GALLERY: Behind The Scenes On Our 1966 Ford Mustang Film Shoot
This week we put the top back on Greg Stanley’s 1966 Mustang Convertible to indulge in the unrestricted sounds of its four-barrel carb while we adopt a simpler, more mechanical notion of the American muscle car. Indeed, many a minivan will out-accelerate it today, but the drama and involvement of the senses that comes with cars like the original Mustang are a timeless pleasure. Complete with the original window sticker and plenty of documentation, Greg’s example is a prime example of this motoring icon.
To him it represents a simpler time, “…and probably a more exciting time… The Mustang does everything with a lot more drama and style than today’s cars.” And beyond that, it was a car that pioneered a new generation of car ownership, a mode of transport that championed individuality; the Mustang was one of the first American cars to offer such a wide range of configurations that could turn the base car into any number of configurations. One could order a standard grocery-getter in the form of a six-cylinder hardtop coupe, a fully-loaded cruiser with all the options and a foldaway roof, a fastback HiPo with a raucous V8 shaking the hood, whatever suited your fancy.
The Mustang was a popular car in part for the adaptability of the chassis—the more people you can please, the more cars you’ll move off the lot—but it will always be remembered by the true enthusiasts as a staple of, no, the forebear to, the American muscle car. The model is synonymous with eight-cylinder thrust and for its successful racing career under the direction of another red, white, and blue-blooded icon: Carroll Shelby.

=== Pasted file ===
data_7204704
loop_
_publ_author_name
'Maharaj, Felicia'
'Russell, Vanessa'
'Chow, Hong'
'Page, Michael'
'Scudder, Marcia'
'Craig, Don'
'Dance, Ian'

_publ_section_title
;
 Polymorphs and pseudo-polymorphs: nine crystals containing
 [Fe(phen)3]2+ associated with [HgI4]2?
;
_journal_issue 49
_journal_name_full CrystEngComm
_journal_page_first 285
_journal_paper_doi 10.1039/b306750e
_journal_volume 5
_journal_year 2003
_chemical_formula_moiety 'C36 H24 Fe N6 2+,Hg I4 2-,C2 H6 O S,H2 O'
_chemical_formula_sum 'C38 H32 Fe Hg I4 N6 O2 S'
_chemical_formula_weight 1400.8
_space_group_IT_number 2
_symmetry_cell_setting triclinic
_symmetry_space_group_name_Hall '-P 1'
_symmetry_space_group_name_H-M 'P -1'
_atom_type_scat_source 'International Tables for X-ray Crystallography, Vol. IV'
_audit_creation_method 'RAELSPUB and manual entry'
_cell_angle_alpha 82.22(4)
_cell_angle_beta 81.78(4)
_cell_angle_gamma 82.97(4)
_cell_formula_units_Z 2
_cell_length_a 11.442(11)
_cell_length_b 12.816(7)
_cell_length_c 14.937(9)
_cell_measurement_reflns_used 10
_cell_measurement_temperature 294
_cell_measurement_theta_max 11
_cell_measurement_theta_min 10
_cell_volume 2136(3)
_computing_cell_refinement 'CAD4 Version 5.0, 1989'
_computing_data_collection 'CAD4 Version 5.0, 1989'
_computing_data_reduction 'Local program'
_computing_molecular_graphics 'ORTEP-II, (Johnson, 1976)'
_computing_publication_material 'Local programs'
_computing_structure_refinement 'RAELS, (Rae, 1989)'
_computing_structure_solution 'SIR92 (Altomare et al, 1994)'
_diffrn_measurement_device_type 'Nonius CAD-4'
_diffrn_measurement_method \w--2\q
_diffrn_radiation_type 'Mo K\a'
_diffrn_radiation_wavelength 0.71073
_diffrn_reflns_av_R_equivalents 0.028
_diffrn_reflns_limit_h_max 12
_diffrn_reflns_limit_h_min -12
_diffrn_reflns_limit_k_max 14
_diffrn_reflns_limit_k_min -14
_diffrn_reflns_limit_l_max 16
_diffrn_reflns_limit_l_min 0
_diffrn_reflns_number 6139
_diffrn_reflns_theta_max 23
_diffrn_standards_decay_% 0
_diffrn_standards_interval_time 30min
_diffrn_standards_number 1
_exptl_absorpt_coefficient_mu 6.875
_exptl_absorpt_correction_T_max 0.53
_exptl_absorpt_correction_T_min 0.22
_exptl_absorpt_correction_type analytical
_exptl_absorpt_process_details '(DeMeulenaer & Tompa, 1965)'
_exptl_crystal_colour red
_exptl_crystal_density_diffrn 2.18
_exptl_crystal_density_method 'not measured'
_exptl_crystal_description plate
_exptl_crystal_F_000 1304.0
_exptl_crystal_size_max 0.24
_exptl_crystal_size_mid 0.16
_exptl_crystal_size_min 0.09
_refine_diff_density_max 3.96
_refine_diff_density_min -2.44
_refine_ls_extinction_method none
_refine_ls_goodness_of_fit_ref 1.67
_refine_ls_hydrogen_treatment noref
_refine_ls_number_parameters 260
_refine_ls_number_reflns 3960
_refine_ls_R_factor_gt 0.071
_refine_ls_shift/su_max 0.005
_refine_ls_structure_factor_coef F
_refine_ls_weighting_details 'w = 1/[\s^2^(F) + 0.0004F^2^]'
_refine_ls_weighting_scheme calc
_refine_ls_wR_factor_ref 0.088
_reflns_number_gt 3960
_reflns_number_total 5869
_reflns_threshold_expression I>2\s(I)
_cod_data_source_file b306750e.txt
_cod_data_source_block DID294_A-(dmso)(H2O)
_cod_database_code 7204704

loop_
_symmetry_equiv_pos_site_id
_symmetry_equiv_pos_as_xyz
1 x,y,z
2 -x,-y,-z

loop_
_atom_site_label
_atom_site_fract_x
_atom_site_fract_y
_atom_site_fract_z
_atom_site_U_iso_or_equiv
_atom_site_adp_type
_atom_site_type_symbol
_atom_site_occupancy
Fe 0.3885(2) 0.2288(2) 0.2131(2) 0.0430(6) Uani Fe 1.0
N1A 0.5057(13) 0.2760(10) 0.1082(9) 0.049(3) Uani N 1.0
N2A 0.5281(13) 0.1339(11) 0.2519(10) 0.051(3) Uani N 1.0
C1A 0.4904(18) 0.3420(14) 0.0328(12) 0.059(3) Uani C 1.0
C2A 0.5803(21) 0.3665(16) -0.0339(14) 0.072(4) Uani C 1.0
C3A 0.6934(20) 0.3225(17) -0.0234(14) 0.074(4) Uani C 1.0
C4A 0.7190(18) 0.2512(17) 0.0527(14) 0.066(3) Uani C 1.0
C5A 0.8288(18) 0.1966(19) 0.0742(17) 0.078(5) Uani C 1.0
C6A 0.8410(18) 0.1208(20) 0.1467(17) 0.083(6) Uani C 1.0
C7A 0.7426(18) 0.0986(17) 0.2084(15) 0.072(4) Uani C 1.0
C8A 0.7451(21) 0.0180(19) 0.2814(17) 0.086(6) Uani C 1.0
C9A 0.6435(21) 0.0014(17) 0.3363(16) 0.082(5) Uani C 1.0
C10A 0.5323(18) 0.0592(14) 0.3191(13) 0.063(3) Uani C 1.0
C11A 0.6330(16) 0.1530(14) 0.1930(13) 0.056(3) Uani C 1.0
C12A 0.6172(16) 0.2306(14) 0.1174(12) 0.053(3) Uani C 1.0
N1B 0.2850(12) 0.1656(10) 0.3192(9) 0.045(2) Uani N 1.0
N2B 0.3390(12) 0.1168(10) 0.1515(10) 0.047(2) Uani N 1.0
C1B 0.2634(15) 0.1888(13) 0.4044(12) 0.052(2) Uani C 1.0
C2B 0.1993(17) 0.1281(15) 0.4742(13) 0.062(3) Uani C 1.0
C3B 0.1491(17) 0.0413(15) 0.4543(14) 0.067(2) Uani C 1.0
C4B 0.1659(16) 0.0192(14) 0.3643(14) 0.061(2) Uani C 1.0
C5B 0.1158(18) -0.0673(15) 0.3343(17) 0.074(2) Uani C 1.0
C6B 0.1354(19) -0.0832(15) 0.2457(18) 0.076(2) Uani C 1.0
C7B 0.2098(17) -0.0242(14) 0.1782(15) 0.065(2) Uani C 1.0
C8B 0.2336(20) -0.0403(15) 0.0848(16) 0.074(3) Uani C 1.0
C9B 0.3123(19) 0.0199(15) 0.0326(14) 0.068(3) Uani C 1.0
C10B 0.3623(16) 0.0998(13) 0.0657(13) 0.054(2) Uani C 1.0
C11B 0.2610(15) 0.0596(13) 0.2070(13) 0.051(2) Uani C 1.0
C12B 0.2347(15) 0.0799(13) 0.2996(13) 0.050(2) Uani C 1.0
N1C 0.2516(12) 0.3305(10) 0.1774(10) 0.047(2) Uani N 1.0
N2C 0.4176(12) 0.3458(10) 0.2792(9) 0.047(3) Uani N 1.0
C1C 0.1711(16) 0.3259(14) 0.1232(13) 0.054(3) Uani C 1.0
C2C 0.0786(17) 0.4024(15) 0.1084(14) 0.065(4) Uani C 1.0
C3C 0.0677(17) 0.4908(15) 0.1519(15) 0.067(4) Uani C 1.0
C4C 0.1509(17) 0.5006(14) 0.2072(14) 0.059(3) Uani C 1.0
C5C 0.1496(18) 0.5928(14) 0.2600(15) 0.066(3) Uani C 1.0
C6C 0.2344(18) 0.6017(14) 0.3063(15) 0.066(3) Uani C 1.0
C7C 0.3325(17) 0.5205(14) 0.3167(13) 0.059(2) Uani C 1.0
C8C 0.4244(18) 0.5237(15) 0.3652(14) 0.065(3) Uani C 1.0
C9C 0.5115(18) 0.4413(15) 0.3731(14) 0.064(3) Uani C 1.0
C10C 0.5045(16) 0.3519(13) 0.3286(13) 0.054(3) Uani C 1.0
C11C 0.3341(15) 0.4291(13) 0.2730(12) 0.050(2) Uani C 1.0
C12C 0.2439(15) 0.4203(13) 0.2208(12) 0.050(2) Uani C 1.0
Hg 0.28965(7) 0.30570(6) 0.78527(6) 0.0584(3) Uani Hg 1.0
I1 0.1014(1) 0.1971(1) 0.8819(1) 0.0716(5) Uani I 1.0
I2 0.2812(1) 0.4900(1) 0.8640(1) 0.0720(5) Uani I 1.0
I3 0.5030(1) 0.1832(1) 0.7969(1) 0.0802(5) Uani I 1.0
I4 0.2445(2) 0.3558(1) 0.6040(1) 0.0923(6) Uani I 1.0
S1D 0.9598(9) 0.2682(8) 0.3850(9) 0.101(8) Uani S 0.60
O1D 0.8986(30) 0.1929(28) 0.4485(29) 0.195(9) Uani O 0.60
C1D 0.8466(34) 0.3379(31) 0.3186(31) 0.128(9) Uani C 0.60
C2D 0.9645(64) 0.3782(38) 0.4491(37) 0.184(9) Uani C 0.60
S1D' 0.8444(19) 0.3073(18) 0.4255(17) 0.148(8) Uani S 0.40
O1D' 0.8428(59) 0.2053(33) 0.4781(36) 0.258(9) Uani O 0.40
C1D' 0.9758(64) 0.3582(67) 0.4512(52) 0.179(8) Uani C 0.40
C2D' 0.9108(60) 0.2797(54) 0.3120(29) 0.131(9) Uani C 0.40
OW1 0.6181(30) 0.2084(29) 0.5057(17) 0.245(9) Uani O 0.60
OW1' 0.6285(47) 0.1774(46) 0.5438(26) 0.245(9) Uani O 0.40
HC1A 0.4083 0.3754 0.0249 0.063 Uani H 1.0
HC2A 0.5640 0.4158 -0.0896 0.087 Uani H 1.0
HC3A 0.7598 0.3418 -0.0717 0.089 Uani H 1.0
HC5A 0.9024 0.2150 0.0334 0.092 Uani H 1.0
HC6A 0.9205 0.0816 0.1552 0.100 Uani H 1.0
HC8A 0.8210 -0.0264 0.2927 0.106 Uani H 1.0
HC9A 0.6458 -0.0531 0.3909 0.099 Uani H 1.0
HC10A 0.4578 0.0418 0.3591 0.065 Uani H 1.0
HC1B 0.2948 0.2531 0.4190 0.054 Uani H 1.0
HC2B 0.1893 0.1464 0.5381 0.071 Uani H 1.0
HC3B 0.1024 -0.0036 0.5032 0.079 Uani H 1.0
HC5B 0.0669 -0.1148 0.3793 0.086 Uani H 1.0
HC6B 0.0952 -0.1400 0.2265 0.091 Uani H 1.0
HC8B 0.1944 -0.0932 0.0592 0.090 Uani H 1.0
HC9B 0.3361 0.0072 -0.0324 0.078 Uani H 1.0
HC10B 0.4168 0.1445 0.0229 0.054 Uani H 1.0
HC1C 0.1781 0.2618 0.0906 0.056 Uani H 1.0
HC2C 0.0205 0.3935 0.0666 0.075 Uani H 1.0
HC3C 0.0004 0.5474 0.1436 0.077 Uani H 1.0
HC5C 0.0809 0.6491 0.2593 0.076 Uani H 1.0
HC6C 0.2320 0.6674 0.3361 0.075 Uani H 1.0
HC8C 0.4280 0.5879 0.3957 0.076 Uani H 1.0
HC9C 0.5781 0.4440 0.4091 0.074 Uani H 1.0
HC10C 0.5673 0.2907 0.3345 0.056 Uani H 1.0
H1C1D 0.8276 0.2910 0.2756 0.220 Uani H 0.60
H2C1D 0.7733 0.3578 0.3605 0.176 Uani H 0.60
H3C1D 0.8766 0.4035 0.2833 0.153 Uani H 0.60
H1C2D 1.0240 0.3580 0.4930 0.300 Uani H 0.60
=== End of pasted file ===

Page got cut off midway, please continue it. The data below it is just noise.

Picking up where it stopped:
For good reason, the car created a wake of competitors from rival manufacturers, but after all the Camaros, all the ‘Cudas, the Firebirds and the Javelins, the Mustang has remained at the forefront of the Pony Car Wars. And together with those projects, the group would come to define the high-performance landscape of the country.
This particular car came into Greg’s ownership almost half a century after the first wave of Pony cars though, and the decision came as a result of a simple question: “Why don’t you have one of these?” After appraising a ’66 Convertible for a friend and taking it to visit his wife during the test drive, she also fell in love with the car and posed the question to which Greg had no good answer. He replied with a genuine “I don’t know” in the moment, but was soon scouring Craigslist and the like for another example of the early ‘vert.
Drawn to this car because of the “High Performance 289” badge on its front fenders along with the fact that it had a four-speed and no air-conditioning, it seemed like an example worth pursuing. He originally thought it could have been one of the rare K-Code convertibles, but it turned out to be a factory A-Code four-barrel four-speed in OK condition. The badges weren’t correct as a result, but they’ve been with the car for longer than they haven’t, so he’s kept them on.
The motor was rebuilt but original to the car, though the chassis was in a bit of need, so Greg replaced the floor pans, frame rails, and torque boxes. Though the body was in better shape than the underside and retained its original panels throughout, it was still stripped to the metal and cured of any rest, dents, and other accumulated blemishes over the last half century before being resprayed in its original color: Ivy Green.
Even though it’s been restored to become a very enjoyable and reliable car to drive, as Greg says, “It’s a never-ending process, so there’s always a list of things to work on.”
That’s Driving Tastefully®